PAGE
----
JONESBORO, Ark. - The parents of one of three West Memphis, Ark., boys found dead 18 years ago are asking that a documentary about the killings be excluded from Academy Award consideration.
Todd and Dana Moore made the request in a letter sent Nov. 22 to the Academy of Motion Picture Arts and Sciences' documentary division. In it, the Moores argue that "Paradise Lost 3: Purgatory" glorifies Damien Echols, Jason Baldwin and Jessie Misskelley, who were released from prison in August after their sentences were set aside and they pleaded guilty to lesser charges.
"Because of public pressure that exploded due to gross misrepresentations of fact in the two previous documentaries, Michael's killers were unjustly able to enter into a plea agreement, were released from prison and now pose additional threats to society," the letter reads.
"We implore the Academy not to reward our child's killers and the directors who have profited from one of the greatest frauds ever perpetrated under the guise of a documentary film."
The couple's 8-year-old son, Michael, along with Steve Branch and Christopher Byers were found naked and bludgeoned in a ditch on May 6, 1993.
Director Joe Berlinger defended the film but also acknowledged that he understood the parents' grief.
"We feel tremendous sorrow for them," Berlinger told the Jonesboro Sun for a story in Wednesday's editions. "We understand why a film that comes to a different conclusion than they do would make them feel this way. We stand by our films. We fervently believe the West Memphis Three are innocent."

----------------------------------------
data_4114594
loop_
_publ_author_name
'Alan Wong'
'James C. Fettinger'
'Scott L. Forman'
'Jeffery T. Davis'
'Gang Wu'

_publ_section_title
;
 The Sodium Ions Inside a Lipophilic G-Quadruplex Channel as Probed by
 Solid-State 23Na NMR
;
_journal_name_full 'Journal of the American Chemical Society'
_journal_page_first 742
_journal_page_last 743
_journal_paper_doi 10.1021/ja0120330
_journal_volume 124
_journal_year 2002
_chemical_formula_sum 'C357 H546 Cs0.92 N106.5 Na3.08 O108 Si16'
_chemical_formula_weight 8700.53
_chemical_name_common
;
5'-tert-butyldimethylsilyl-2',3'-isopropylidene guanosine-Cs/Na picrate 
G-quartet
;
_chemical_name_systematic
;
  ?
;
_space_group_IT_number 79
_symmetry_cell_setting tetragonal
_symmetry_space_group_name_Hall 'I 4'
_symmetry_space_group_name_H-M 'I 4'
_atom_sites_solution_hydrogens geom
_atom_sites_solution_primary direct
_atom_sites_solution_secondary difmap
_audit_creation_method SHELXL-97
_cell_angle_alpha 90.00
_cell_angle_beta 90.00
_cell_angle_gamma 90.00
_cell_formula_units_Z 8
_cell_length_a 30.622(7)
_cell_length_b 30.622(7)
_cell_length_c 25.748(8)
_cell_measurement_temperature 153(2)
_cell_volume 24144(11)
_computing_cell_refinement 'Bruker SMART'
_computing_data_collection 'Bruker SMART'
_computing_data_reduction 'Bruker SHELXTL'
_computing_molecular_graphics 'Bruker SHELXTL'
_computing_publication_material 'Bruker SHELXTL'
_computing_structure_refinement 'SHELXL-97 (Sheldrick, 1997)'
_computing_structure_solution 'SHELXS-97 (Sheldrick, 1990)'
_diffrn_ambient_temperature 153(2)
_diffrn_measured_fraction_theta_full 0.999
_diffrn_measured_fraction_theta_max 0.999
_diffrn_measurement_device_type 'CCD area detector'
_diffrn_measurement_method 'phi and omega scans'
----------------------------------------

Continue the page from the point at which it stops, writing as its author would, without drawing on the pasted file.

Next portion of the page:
Echols, Baldwin and Misskelley, dubbed the West Memphis Three, entered their pleas under a legal provision that allowed them to maintain their innocence while acknowledging that prosecutors had enough evidence to convict them. Echols was sentenced to death for the killings.
An email sent to the academy after hours seeking comment wasn't immediately answered Wednesday. An attempt to leave an after-hours phone message was unsuccessful.
The Moores appeared briefly in the first documentary about the deaths, "Paradise Lost: The Child Murders at Robin Hood Hills," which aired on HBO in 1996. But they claimed Berlinger and Sinofsky "misled" and "manipulated" them.
"We appeared solely in the first film because the directors lied and told us their purpose was to protect children," the letter says.
When Berlinger and fellow director Bruce Sinofsky began the first film, they thought the three men were guilty of committing the killings, Berlinger said. Every effort was made to show that Todd and Dana believed the men were guilty, he added.